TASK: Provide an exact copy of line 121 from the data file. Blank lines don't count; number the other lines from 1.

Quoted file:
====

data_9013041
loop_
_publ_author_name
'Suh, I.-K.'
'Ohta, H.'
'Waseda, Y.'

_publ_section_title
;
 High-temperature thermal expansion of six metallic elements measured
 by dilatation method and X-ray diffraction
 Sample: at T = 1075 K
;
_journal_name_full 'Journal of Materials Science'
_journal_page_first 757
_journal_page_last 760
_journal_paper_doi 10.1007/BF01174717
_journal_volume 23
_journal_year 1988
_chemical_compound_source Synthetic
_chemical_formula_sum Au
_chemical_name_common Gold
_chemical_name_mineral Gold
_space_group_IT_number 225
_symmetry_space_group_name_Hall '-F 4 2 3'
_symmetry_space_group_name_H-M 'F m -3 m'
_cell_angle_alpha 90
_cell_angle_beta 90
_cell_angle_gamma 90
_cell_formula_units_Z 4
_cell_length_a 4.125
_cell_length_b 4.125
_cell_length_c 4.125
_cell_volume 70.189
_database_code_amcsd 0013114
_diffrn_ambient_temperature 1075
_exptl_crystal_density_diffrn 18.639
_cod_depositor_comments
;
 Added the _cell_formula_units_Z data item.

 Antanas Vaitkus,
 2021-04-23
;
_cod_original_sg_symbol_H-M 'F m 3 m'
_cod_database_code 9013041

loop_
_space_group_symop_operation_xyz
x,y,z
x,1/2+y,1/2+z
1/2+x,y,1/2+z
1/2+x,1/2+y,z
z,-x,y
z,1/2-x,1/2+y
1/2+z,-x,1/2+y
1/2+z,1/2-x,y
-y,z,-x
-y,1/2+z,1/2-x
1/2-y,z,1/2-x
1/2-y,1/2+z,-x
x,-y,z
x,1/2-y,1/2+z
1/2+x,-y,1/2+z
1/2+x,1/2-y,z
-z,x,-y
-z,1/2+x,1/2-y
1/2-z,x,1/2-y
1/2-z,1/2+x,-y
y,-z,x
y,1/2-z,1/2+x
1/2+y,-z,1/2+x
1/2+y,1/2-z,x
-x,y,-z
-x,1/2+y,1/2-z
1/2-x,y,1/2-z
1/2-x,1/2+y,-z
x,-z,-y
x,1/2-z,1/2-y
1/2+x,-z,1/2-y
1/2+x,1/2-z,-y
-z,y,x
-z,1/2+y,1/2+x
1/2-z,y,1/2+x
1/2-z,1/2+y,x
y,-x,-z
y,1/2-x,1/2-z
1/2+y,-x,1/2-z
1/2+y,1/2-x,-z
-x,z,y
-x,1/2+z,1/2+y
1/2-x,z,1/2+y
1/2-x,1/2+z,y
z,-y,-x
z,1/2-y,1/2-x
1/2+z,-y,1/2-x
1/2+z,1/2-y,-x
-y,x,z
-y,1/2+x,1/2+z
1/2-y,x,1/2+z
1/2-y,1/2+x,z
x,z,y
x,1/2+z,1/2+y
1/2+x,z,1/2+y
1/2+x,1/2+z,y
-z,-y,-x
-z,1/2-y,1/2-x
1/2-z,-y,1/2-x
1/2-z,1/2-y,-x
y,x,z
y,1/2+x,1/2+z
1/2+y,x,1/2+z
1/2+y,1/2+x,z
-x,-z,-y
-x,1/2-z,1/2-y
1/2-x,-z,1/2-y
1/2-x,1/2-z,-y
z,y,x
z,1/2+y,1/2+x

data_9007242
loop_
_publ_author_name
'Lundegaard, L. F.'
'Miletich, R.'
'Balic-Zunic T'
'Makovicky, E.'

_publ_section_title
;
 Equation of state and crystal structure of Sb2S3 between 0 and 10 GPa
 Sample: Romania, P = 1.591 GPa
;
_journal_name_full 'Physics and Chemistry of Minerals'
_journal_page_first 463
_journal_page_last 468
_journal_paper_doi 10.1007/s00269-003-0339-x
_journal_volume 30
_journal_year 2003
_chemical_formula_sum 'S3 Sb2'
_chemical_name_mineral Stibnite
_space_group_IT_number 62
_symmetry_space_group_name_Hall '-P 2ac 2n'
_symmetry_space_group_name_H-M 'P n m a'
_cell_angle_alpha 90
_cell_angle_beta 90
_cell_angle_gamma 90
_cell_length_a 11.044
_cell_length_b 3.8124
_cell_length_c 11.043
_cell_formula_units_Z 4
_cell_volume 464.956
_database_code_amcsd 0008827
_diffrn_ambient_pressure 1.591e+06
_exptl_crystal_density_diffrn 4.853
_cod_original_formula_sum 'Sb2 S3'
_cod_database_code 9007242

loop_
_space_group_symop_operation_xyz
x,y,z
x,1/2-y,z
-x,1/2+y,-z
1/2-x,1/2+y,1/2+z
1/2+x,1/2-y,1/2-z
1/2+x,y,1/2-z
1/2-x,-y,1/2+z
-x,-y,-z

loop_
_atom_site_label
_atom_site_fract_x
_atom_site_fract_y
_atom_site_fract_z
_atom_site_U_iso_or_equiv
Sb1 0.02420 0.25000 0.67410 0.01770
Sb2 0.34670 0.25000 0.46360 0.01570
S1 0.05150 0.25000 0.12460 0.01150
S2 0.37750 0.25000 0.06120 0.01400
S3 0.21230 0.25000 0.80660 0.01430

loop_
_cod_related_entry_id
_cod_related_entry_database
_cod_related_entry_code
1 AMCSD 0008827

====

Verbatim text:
'Miletich, R.'